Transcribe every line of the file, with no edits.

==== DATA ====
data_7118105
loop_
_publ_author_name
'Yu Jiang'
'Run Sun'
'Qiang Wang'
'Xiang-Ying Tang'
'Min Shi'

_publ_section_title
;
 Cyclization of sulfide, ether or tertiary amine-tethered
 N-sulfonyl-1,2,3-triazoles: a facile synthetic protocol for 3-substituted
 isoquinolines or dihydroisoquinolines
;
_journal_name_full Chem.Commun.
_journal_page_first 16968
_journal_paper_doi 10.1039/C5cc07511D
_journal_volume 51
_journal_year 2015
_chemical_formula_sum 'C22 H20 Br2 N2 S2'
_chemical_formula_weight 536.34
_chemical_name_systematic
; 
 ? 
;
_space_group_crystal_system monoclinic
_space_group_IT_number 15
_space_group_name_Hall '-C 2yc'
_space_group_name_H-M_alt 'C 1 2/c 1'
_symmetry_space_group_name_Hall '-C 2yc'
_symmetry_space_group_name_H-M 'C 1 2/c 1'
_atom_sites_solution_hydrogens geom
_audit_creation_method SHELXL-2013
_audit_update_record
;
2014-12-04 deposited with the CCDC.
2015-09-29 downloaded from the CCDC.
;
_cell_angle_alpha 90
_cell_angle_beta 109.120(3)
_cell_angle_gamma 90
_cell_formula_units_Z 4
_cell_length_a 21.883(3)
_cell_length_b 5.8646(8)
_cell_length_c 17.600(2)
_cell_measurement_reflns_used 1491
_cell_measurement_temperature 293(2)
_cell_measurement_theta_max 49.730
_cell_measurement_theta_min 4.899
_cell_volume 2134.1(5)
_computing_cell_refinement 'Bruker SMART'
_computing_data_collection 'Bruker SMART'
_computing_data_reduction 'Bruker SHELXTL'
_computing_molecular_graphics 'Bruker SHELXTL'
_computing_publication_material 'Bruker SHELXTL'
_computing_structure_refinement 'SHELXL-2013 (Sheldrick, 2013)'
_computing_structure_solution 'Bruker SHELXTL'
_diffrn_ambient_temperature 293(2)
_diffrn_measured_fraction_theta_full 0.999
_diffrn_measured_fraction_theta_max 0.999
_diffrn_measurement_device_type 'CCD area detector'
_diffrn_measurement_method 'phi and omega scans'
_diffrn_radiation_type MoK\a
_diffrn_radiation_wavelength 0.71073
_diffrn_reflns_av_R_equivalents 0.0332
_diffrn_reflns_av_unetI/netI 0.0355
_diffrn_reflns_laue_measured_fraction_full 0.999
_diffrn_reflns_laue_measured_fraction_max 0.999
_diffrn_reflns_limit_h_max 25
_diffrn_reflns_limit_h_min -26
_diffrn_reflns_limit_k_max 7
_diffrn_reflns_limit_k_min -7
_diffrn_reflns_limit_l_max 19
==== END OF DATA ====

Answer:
data_7118105
loop_
_publ_author_name
'Yu Jiang'
'Run Sun'
'Qiang Wang'
'Xiang-Ying Tang'
'Min Shi'

_publ_section_title
;
 Cyclization of sulfide, ether or tertiary amine-tethered
 N-sulfonyl-1,2,3-triazoles: a facile synthetic protocol for 3-substituted
 isoquinolines or dihydroisoquinolines
;
_journal_name_full Chem.Commun.
_journal_page_first 16968
_journal_paper_doi 10.1039/C5cc07511D
_journal_volume 51
_journal_year 2015
_chemical_formula_sum 'C22 H20 Br2 N2 S2'
_chemical_formula_weight 536.34
_chemical_name_systematic
; 
 ? 
;
_space_group_crystal_system monoclinic
_space_group_IT_number 15
_space_group_name_Hall '-C 2yc'
_space_group_name_H-M_alt 'C 1 2/c 1'
_symmetry_space_group_name_Hall '-C 2yc'
_symmetry_space_group_name_H-M 'C 1 2/c 1'
_atom_sites_solution_hydrogens geom
_audit_creation_method SHELXL-2013
_audit_update_record
;
2014-12-04 deposited with the CCDC.
2015-09-29 downloaded from the CCDC.
;
_cell_angle_alpha 90
_cell_angle_beta 109.120(3)
_cell_angle_gamma 90
_cell_formula_units_Z 4
_cell_length_a 21.883(3)
_cell_length_b 5.8646(8)
_cell_length_c 17.600(2)
_cell_measurement_reflns_used 1491
_cell_measurement_temperature 293(2)
_cell_measurement_theta_max 49.730
_cell_measurement_theta_min 4.899
_cell_volume 2134.1(5)
_computing_cell_refinement 'Bruker SMART'
_computing_data_collection 'Bruker SMART'
_computing_data_reduction 'Bruker SHELXTL'
_computing_molecular_graphics 'Bruker SHELXTL'
_computing_publication_material 'Bruker SHELXTL'
_computing_structure_refinement 'SHELXL-2013 (Sheldrick, 2013)'
_computing_structure_solution 'Bruker SHELXTL'
_diffrn_ambient_temperature 293(2)
_diffrn_measured_fraction_theta_full 0.999
_diffrn_measured_fraction_theta_max 0.999
_diffrn_measurement_device_type 'CCD area detector'
_diffrn_measurement_method 'phi and omega scans'
_diffrn_radiation_type MoK\a
_diffrn_radiation_wavelength 0.71073
_diffrn_reflns_av_R_equivalents 0.0332
_diffrn_reflns_av_unetI/netI 0.0355
_diffrn_reflns_laue_measured_fraction_full 0.999
_diffrn_reflns_laue_measured_fraction_max 0.999
_diffrn_reflns_limit_h_max 25
_diffrn_reflns_limit_h_min -26
_diffrn_reflns_limit_k_max 7
_diffrn_reflns_limit_k_min -7
_diffrn_reflns_limit_l_max 19